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El Niño is Here and That Means Droughts… But It’s Not What You’d Expect

Posted by on October 3, 2015 in Earth & Space, Environment, Environmental Hazards with 1 Comment

Michael Roderick | IFL Science

Drought

With an El Niño looming large this summer, it is very likely we will start to hear quite a bit about drought over the coming months.


Inevitably, at some point you will hear someone say that the warmer temperatures are making the drought worse. This is guaranteed to cause confusion because it’s not actually how droughts work.

For a drought-prone country, it is quite surprising how few Australians really understand them. Most believe it is a simple equation: rainfall goes down and the temperature rises, leading to more evaporation and an increasingly parched landscape.

But the truth is much more interesting and complex, and the idea that increased evaporation is responsible for common droughts is completely wrong. In fact the issue of how droughts develop is a bit of a chicken-and-egg situation.

Related Article: California Drought Worst in 1,200 Years: Study


The first part of the general idea about drought – that it is kicked off by a decline in rainfall – is correct. But it is the cascading set of changes that occur after this that are often misunderstood.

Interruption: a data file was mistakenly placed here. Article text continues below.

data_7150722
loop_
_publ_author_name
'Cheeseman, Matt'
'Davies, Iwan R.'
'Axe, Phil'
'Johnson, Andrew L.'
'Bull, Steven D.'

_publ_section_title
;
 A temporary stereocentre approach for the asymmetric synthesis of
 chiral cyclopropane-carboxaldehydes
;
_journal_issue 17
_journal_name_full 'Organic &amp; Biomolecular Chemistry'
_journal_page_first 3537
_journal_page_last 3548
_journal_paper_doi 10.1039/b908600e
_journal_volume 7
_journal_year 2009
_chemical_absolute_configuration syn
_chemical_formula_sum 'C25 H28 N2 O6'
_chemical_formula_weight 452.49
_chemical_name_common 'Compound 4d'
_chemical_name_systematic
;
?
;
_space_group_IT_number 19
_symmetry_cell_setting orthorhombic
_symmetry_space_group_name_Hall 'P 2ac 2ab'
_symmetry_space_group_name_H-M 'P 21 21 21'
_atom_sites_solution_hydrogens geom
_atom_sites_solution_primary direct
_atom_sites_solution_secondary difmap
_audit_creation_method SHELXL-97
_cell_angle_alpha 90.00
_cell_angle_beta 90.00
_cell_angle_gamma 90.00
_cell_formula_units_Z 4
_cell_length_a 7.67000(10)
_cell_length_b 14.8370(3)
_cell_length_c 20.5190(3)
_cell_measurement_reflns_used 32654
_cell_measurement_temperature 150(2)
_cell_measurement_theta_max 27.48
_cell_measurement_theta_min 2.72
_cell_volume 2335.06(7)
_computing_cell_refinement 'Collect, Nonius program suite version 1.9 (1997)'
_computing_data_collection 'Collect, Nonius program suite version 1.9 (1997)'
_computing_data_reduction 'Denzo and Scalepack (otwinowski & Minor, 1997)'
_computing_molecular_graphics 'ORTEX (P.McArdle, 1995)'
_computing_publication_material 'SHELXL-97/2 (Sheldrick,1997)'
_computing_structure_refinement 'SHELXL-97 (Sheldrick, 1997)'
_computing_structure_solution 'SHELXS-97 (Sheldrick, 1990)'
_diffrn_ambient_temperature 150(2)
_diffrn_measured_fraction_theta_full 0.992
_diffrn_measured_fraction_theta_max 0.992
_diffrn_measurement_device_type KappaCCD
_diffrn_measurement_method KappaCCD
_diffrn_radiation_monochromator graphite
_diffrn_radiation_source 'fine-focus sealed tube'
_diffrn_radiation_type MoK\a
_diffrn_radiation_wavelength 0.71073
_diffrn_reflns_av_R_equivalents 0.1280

Why evaporation declines

In a dry region like the Australian wheatbelt, a decline in rainfall also means a decline in evaporation, not an increase as many people suppose.

When we talk about a decline in evaporation in this context, we are talking about evaporation over large regions like wheat fields, sheep paddocks, woodlands, grasslands and so on, not just the evaporation from a small farm dam.

When rainfall declines, the availability of water to be evaporated in the soil also declines. Quite simply, if there is little water in the soil then evaporation can’t increase.

So less rainfall means less evaporation, which in turn means less evaporative cooling of the land and the air immediately above it. To appreciate how evaporative cooling works, think about the principle behind the Coolgardie Safe or those old-school hessian water bags that have made a recent comeback in some hipster shops. Or if you prefer, think about how much cooler a lawn is than a concrete driveway on a hot sunny day – that’s because the lawn is cooled by evaporation.

Related Article: Organic Farming: Resilience in the Time of Drought

In a drought, then, the relative lack of evaporative cooling means the land surface and the air just above it tend to get warmer still. Scientists call this a land-surface feedback. But that is just one part of the cascade that increases temperatures.

Where there is less rain, there are also typically fewer clouds and more sunshine. Extra sunshine means extra heat and this has to go somewhere. In normal circumstances, it would go towards evaporation from plants and soil. But with little available water it heats the surface of the land, which makes it even warmer again.

With everything pushing the temperature in the same direction, the net effect is even warmer daytime temperatures. So the lack of rainfall drives the temperatures up, not the other way around.

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  1. 235487769905222@facebook.com' Kitty Tyler says:

    anyone like this post as much as i like ?

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